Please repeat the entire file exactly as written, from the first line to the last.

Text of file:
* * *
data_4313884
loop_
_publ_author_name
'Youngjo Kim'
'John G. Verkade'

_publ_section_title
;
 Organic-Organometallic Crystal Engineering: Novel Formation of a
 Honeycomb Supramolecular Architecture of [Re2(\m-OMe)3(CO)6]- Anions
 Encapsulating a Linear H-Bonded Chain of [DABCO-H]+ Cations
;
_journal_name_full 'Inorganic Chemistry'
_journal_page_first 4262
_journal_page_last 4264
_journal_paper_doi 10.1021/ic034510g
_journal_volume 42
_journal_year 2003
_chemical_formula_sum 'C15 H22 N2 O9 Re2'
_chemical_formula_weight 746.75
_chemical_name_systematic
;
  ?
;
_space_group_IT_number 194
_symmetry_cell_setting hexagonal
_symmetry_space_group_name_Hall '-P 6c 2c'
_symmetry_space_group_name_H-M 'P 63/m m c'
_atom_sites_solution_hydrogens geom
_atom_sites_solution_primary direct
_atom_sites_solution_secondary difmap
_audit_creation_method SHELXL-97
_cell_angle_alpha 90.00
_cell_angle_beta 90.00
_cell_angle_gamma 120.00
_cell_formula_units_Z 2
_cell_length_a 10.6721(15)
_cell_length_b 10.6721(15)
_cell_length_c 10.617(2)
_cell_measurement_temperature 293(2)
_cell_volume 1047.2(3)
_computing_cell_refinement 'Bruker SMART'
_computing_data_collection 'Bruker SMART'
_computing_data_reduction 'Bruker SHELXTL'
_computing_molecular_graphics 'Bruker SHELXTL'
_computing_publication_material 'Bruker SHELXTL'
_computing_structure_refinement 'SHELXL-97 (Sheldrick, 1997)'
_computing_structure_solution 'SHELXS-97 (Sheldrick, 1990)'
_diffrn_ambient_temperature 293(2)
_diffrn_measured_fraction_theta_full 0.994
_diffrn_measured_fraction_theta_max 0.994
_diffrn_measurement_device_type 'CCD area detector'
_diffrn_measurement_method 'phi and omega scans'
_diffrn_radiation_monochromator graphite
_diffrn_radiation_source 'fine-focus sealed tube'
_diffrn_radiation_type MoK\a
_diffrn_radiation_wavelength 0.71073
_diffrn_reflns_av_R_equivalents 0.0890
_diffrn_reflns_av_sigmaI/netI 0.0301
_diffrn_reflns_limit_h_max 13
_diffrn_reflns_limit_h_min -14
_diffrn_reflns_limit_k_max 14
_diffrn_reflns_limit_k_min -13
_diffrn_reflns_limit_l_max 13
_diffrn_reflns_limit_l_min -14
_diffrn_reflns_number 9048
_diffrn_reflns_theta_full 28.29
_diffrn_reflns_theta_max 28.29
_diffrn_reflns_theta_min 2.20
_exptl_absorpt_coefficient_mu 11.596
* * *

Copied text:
data_4313884
loop_
_publ_author_name
'Youngjo Kim'
'John G. Verkade'

_publ_section_title
;
 Organic-Organometallic Crystal Engineering: Novel Formation of a
 Honeycomb Supramolecular Architecture of [Re2(\m-OMe)3(CO)6]- Anions
 Encapsulating a Linear H-Bonded Chain of [DABCO-H]+ Cations
;
_journal_name_full 'Inorganic Chemistry'
_journal_page_first 4262
_journal_page_last 4264
_journal_paper_doi 10.1021/ic034510g
_journal_volume 42
_journal_year 2003
_chemical_formula_sum 'C15 H22 N2 O9 Re2'
_chemical_formula_weight 746.75
_chemical_name_systematic
;
  ?
;
_space_group_IT_number 194
_symmetry_cell_setting hexagonal
_symmetry_space_group_name_Hall '-P 6c 2c'
_symmetry_space_group_name_H-M 'P 63/m m c'
_atom_sites_solution_hydrogens geom
_atom_sites_solution_primary direct
_atom_sites_solution_secondary difmap
_audit_creation_method SHELXL-97
_cell_angle_alpha 90.00
_cell_angle_beta 90.00
_cell_angle_gamma 120.00
_cell_formula_units_Z 2
_cell_length_a 10.6721(15)
_cell_length_b 10.6721(15)
_cell_length_c 10.617(2)
_cell_measurement_temperature 293(2)
_cell_volume 1047.2(3)
_computing_cell_refinement 'Bruker SMART'
_computing_data_collection 'Bruker SMART'
_computing_data_reduction 'Bruker SHELXTL'
_computing_molecular_graphics 'Bruker SHELXTL'
_computing_publication_material 'Bruker SHELXTL'
_computing_structure_refinement 'SHELXL-97 (Sheldrick, 1997)'
_computing_structure_solution 'SHELXS-97 (Sheldrick, 1990)'
_diffrn_ambient_temperature 293(2)
_diffrn_measured_fraction_theta_full 0.994
_diffrn_measured_fraction_theta_max 0.994
_diffrn_measurement_device_type 'CCD area detector'
_diffrn_measurement_method 'phi and omega scans'
_diffrn_radiation_monochromator graphite
_diffrn_radiation_source 'fine-focus sealed tube'
_diffrn_radiation_type MoK\a
_diffrn_radiation_wavelength 0.71073
_diffrn_reflns_av_R_equivalents 0.0890
_diffrn_reflns_av_sigmaI/netI 0.0301
_diffrn_reflns_limit_h_max 13
_diffrn_reflns_limit_h_min -14
_diffrn_reflns_limit_k_max 14
_diffrn_reflns_limit_k_min -13
_diffrn_reflns_limit_l_max 13
_diffrn_reflns_limit_l_min -14
_diffrn_reflns_number 9048
_diffrn_reflns_theta_full 28.29
_diffrn_reflns_theta_max 28.29
_diffrn_reflns_theta_min 2.20
_exptl_absorpt_coefficient_mu 11.596